Read this article to learn about some of the important immunological aspects in human health and disease.
Immunity in Health and Disease:
The prime function of immune system is to protect the host against the invading pathogens. The body tries its best to overcome various strategies of infectious agents (bacteria, viruses), and provides immunity.
Some of the important immunological aspects in human health and disease are briefly described.
In general, the immune system is self-tolerant i.e. not responsive to cells or proteins of self. Sometimes, for various reasons, the immune system fails to discriminate between self and non-self. As a consequence, the cells or tissues of the body are attacked. This phenomenon is referred to as autoimmunity and the diseases are regarded as autoimmune diseases. The antibodies produced to self-molecules are regarded as autoantibodies.
Some examples of autoimmune diseases are listed:
i. Insulin-dependent diabetes (pancreatic β-cell auto reactive T-cells and antibodies).
ii. Rheumatoid arthritis (antibodies against proteins present in joints).
iii. Myasthenia gravis (acetylcholine receptor autoantibodies).
iv. Autoimmune hemolytic anemia (erythrocyte autoantibodies).
Mechanism of autoimmunity:
It is widely accepted that autoimmunity generally occurs as a consequence of body’s response against bacterial, viral or any foreign antigen. Some of the epitopes of foreign antigens are similar (homologous) to epitopes present on certain host proteins. This results in cross reaction of antigens and antibodies which may lead to autoimmune diseases.
The phenomenon of transfer of cells, tissues or organs from one site to another (in the same organism, auto graft or from another organism allograft) is regarded as organ transplantation. In case of humans, majority of organ transplantations are allografts (between two individuals). The term xenograft is used if tissues/ organs are transferred from one species to another e.g. from pig to man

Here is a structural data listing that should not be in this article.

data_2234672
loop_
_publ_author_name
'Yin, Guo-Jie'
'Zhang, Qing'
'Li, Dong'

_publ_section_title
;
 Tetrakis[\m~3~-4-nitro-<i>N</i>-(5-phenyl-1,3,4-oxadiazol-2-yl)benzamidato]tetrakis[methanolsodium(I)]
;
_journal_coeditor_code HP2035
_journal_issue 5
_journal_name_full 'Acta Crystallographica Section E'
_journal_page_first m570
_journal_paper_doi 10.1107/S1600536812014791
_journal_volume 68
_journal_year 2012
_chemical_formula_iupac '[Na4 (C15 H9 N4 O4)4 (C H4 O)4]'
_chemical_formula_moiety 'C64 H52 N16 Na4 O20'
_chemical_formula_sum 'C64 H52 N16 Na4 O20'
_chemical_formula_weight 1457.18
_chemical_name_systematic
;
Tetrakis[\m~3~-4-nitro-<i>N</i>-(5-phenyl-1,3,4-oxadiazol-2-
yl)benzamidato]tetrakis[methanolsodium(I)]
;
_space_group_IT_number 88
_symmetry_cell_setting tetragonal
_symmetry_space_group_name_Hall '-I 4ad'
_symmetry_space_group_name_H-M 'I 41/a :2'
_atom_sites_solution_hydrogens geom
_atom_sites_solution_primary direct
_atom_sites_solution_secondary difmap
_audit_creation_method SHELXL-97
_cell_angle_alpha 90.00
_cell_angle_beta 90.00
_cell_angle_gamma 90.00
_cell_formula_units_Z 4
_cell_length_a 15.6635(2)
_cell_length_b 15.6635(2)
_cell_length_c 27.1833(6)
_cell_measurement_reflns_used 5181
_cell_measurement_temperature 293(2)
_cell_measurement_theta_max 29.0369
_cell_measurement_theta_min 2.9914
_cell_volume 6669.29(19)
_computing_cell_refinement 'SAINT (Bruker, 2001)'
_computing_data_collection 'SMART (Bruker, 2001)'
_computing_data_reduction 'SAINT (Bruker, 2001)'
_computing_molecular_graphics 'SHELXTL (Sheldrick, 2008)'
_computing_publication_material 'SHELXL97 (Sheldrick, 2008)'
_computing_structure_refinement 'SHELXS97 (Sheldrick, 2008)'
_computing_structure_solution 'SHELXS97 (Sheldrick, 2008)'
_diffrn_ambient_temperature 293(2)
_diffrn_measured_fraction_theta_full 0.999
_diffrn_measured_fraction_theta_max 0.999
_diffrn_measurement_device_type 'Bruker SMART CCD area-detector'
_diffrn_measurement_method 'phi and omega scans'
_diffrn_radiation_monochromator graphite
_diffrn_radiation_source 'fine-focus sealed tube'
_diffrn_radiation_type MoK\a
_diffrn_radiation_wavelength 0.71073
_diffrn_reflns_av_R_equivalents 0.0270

Organ transplantation is associated with immunological complications, and tissue rejection. This is because the host body responds to the transplanted tissue in a similar way as if it were an invading foreign organism. Major histocompatibility complex (MHC) is primarily involved in allograft rejection. This is due to the fact that MHC proteins are unique to each individual, and the immune system responds promptly to foreign MHCs. Organ transplantation between closely related family members is preferred, since their MHCs are also likely to be closely related. And major immunological complications can be averted.
Growth of tumors is often associated with the formation novel antigens. These tumor antigens (also referred to as oncofetal antigens e.g. α-fetoprotein) are recognized as non-self by the immune systems. However, tumors have developed several mechanisms to evade immune responses.
Acquired immunodeficiency syndrome (AIDS), caused by human immunodeficiency virus, and is characterized by immunosuppression, secondary neo-plasma and neurological manifestations. AIDS primarily affects the cell-mediated immune system which protects the body from intracellular parasites such as viruses, and bacteria. Most of the immunodeficiency symptoms of AIDS are associated with a reduction in CD4 (cluster determinant antigen 4) cells.